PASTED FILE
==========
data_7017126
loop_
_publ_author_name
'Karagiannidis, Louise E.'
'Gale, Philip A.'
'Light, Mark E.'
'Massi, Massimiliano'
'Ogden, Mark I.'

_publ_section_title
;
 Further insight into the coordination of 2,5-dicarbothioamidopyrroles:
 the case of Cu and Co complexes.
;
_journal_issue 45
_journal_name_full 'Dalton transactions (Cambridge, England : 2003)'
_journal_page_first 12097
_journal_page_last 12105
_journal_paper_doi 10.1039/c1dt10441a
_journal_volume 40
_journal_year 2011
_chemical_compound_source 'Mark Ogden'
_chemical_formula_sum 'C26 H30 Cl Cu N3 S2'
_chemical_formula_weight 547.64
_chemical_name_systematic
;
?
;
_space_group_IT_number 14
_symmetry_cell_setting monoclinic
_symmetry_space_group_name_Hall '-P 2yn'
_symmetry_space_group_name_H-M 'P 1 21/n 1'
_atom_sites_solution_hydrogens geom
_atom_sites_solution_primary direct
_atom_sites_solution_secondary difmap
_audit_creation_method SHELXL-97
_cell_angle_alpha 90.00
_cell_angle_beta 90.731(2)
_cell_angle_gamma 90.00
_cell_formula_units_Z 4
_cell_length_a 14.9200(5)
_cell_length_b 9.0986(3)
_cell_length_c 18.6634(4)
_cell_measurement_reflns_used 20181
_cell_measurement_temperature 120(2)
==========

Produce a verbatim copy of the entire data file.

data_7017126
loop_
_publ_author_name
'Karagiannidis, Louise E.'
'Gale, Philip A.'
'Light, Mark E.'
'Massi, Massimiliano'
'Ogden, Mark I.'

_publ_section_title
;
 Further insight into the coordination of 2,5-dicarbothioamidopyrroles:
 the case of Cu and Co complexes.
;
_journal_issue 45
_journal_name_full 'Dalton transactions (Cambridge, England : 2003)'
_journal_page_first 12097
_journal_page_last 12105
_journal_paper_doi 10.1039/c1dt10441a
_journal_volume 40
_journal_year 2011
_chemical_compound_source 'Mark Ogden'
_chemical_formula_sum 'C26 H30 Cl Cu N3 S2'
_chemical_formula_weight 547.64
_chemical_name_systematic
;
?
;
_space_group_IT_number 14
_symmetry_cell_setting monoclinic
_symmetry_space_group_name_Hall '-P 2yn'
_symmetry_space_group_name_H-M 'P 1 21/n 1'
_atom_sites_solution_hydrogens geom
_atom_sites_solution_primary direct
_atom_sites_solution_secondary difmap
_audit_creation_method SHELXL-97
_cell_angle_alpha 90.00
_cell_angle_beta 90.731(2)
_cell_angle_gamma 90.00
_cell_formula_units_Z 4
_cell_length_a 14.9200(5)
_cell_length_b 9.0986(3)
_cell_length_c 18.6634(4)
_cell_measurement_reflns_used 20181
_cell_measurement_temperature 120(2)